Siding:        What kind of siding are you going to use? There are many to choose from including vinyl siding, wood siding, cement siding, pressed fiberboard, brick, aluminum, or some other type. WOW…the choices! Keep in mind that different geographical areas of the country favor different siding choices. For example, the northeast U.S. has more vinyl siding than the southeast and western U.S. The reasons for this vary, but the availability of other materials such as brick in areas rich in clay make brick less expense. will teach you siding installation, it’s easy and many homeowner can do it!

Roofing:       Do you like heights? Factors such as the slope of the roof, your fear of heights, and the complexity of the roof will determine whether you hire this out or do it yourself. For standard 3 tab shingles the closer you get to $50.00 per square installed (labor and materials) the more you should consider hiring it out. Your best bet for price is to check out the roofers that production builders use, and see what price range they will be in. Often one of them will do it "on the side" at a lower price!

Flooring:      Our best recommendation for flooring (especially vinyl and carpet) is to make your selections at the store of your choice and let them install everything. Check around and ask for names of satisfied customers. There is a lot of competition in flooring, and carpet is almost a commodity item, so the pricing tends to be quite competitive. You can demand the installation quality be up to acceptable industry standards, and if not you reserve final payment.

Hardwood and ceramic flooring might be another issue. Do you want pre-finished hardwood or site finished? The more out of the mainstream your selections are, the more opportunity the contractor has to raise the price. For example, if you want hardwood installed in a herringbone pattern, or at a diagonal, the contractor will view your job as being more labor intensive. Because of this, he will allow extra time and additional profit into the bid to make sure he is covered for the unexpected. Along the same lines if you choose an unusual ceramic tile, the contractor will add a fudge factor of additional cost because he has not laid this tile before and does not know it’s characteristics. This is true for all areas of building your house…the farther you stray from the contractors comfort zone, the more of a fudge factor they will add. They are not in the business of losing money because you selected something they were not familiar with.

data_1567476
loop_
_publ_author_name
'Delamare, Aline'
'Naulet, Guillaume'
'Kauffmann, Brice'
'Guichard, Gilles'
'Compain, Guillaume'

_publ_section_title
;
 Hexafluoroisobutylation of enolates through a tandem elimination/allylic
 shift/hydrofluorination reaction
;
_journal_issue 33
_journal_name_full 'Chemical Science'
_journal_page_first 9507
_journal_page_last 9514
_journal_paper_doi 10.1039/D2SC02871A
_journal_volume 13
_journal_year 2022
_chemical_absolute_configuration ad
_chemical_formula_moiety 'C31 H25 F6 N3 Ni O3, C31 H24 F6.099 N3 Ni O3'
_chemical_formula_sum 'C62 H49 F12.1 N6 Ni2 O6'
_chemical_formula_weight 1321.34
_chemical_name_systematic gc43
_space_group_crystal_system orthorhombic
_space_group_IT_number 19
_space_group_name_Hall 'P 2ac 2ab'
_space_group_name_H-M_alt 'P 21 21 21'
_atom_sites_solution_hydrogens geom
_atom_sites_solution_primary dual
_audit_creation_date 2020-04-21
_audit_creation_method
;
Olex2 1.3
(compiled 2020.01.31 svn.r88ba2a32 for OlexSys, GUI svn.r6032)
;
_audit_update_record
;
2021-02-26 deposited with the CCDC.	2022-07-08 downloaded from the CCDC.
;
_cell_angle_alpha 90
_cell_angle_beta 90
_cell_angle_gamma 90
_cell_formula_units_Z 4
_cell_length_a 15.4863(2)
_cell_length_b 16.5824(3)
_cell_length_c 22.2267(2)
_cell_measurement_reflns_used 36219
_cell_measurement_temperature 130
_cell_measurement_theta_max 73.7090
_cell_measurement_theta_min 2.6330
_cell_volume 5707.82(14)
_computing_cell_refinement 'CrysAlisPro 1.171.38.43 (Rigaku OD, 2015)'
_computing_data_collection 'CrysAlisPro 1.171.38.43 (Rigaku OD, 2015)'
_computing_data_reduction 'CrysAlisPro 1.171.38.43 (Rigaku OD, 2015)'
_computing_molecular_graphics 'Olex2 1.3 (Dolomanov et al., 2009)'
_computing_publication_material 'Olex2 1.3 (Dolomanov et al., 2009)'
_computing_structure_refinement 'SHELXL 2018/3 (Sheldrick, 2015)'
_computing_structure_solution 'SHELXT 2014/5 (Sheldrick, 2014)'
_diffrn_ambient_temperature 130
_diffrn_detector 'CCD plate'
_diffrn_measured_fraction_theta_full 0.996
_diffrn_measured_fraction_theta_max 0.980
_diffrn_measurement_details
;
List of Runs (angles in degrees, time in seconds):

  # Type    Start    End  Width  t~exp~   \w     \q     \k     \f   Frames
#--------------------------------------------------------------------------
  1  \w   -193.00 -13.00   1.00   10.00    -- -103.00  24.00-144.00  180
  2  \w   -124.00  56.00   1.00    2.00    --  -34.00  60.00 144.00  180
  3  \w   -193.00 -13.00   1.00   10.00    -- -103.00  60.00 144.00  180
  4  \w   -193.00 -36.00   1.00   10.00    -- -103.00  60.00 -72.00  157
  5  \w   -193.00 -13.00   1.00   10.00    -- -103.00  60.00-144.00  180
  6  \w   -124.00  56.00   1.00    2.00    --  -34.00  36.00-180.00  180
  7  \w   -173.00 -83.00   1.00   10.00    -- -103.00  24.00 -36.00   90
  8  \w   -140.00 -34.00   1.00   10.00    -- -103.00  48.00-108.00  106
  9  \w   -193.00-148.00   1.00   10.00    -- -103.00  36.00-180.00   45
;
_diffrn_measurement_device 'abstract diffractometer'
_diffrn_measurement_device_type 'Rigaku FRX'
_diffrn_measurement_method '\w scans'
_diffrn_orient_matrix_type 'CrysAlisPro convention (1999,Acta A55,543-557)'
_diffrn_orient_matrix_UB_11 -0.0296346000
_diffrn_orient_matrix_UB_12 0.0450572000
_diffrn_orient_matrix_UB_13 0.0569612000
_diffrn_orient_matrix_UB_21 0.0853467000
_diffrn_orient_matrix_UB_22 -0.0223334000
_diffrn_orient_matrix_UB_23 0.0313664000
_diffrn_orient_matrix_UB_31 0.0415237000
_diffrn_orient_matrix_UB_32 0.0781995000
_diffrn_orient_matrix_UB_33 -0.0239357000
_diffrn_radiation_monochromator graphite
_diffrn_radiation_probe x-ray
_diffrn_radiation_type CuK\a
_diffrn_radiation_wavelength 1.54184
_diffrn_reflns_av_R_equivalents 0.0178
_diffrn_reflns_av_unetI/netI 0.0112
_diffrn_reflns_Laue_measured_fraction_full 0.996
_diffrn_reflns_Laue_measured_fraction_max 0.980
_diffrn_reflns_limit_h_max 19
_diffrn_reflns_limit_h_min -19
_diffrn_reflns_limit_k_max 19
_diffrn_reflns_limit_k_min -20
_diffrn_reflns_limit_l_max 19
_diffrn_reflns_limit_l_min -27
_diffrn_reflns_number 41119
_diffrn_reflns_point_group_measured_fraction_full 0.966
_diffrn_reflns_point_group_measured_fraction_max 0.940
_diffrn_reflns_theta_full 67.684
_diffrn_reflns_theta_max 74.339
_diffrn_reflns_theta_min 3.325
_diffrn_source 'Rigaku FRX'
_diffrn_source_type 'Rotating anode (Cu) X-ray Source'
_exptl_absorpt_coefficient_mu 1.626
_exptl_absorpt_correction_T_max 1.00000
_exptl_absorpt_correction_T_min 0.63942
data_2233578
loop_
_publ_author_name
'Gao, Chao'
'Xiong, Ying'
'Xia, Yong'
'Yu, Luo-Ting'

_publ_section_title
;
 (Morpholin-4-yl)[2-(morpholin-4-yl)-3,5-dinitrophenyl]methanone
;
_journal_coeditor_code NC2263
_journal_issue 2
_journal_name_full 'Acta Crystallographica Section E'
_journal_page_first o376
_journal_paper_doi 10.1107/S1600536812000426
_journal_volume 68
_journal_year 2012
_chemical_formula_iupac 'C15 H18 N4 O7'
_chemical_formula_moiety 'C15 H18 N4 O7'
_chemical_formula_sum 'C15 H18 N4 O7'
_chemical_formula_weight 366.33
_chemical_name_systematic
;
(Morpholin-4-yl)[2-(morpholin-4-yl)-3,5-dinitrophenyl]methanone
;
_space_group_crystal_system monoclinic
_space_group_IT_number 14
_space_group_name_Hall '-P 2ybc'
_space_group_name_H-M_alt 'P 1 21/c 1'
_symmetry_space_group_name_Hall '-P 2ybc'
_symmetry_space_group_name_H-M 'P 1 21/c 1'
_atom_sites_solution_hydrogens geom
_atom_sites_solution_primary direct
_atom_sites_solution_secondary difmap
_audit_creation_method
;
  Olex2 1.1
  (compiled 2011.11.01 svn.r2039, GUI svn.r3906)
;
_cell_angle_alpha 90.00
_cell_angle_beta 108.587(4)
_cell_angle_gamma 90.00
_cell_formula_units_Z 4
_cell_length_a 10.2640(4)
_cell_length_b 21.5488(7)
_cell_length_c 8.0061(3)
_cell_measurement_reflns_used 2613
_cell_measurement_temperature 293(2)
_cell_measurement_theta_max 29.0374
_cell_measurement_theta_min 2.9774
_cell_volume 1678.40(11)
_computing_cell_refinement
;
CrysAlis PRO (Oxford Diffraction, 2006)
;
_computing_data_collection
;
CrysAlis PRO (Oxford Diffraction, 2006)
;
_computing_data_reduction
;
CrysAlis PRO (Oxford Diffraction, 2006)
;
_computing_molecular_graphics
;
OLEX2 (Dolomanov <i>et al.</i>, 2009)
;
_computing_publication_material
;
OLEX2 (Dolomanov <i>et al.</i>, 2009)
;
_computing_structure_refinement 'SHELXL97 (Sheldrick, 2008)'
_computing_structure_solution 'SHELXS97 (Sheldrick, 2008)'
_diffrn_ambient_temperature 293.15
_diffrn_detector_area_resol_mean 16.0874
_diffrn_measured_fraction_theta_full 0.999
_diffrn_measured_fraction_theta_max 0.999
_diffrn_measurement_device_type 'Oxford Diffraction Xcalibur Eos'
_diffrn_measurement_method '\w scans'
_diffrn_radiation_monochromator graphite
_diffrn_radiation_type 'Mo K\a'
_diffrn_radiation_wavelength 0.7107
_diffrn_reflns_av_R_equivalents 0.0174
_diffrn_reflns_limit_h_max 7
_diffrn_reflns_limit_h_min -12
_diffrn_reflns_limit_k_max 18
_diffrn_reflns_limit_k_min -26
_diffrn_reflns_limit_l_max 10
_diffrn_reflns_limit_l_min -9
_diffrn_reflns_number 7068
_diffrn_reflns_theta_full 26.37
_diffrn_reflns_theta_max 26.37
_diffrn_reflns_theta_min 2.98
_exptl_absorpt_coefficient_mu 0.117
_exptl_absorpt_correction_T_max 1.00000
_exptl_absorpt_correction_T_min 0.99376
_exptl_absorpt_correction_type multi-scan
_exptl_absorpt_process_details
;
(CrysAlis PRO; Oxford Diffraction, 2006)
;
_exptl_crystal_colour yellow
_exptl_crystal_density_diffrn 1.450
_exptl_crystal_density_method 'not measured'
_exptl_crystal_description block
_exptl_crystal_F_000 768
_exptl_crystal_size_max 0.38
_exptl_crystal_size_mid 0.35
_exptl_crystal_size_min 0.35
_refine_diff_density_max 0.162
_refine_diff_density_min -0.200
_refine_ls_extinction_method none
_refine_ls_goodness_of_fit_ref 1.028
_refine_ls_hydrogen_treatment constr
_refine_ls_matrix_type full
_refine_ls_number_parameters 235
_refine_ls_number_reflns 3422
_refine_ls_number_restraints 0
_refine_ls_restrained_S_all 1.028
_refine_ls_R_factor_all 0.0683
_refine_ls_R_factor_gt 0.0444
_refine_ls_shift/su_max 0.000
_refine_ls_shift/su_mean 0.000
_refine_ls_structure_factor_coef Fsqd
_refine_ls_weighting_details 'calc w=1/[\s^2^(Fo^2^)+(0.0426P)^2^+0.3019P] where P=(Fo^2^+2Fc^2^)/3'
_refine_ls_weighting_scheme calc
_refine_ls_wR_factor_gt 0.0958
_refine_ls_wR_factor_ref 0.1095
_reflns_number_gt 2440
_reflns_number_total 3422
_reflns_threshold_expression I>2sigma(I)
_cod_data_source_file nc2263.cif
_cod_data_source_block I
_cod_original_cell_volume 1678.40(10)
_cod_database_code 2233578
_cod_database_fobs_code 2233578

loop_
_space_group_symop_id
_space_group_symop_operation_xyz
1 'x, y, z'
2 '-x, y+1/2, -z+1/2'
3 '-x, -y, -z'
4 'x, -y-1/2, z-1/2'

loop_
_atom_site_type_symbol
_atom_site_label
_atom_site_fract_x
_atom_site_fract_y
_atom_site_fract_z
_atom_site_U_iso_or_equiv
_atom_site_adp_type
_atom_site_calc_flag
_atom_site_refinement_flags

Ceramic tile and wood floor can be installed easily by the homeowner….check back for details on installing both!

Flatwork Concrete:         Talk about a permanent home improvement! Because mistakes are very costly to fix, this is an area you will want to hire out to professionals! This is almost always a turnkey project, but one way to save money might be to hire a crew leader from an established company and have him do your work on the side. If you do this you will probably have to pay the concrete driver on the spot (COD), and may even have to order the concrete since the worker does not have an account with the supplier. Concrete material prices vary quite a bit depending on the company’s attitude toward COD deliveries, and one time customers. Make sure you call every concrete supplier in your area for pricing.

Gutters and downspouts:       Hire this out! This is another competitive area so pricing should be respectable, and the quality of most installations is acceptable.

Garage doors:         Purchase a builder’s level (probably sound insulated) metal door unless you have strong desires for something else. Wood doors are high maintenance and they deteriorate. Fiberglass doors are hard to find, if not impossible. "Builders" level doors are put on houses priced higher than $500,000, so they should suffice. They come in a variety of colors, and the paint finish is baked on, so maintenance is not an issue. Have the supplier install it. Garage door openers are another subject. Here is an area you can save money by purchasing your own and installing it. Compare prices at a Home Center such as Lowe's, to your contractor’s price.

Landscaping:        Landscaping is an area that many homeowners want to perform in place of hiring it out. If you decide to do this you can rent locally a tractor with box blade and/or stone rake. You will still have a large amount of hand work to do. Make sure you have your final grading contractor do as accurate a job as he is capable so that the contours and drainage swales do not require much hand work on your part.

A detailed discussion of each of these points is coming to us so you can find us!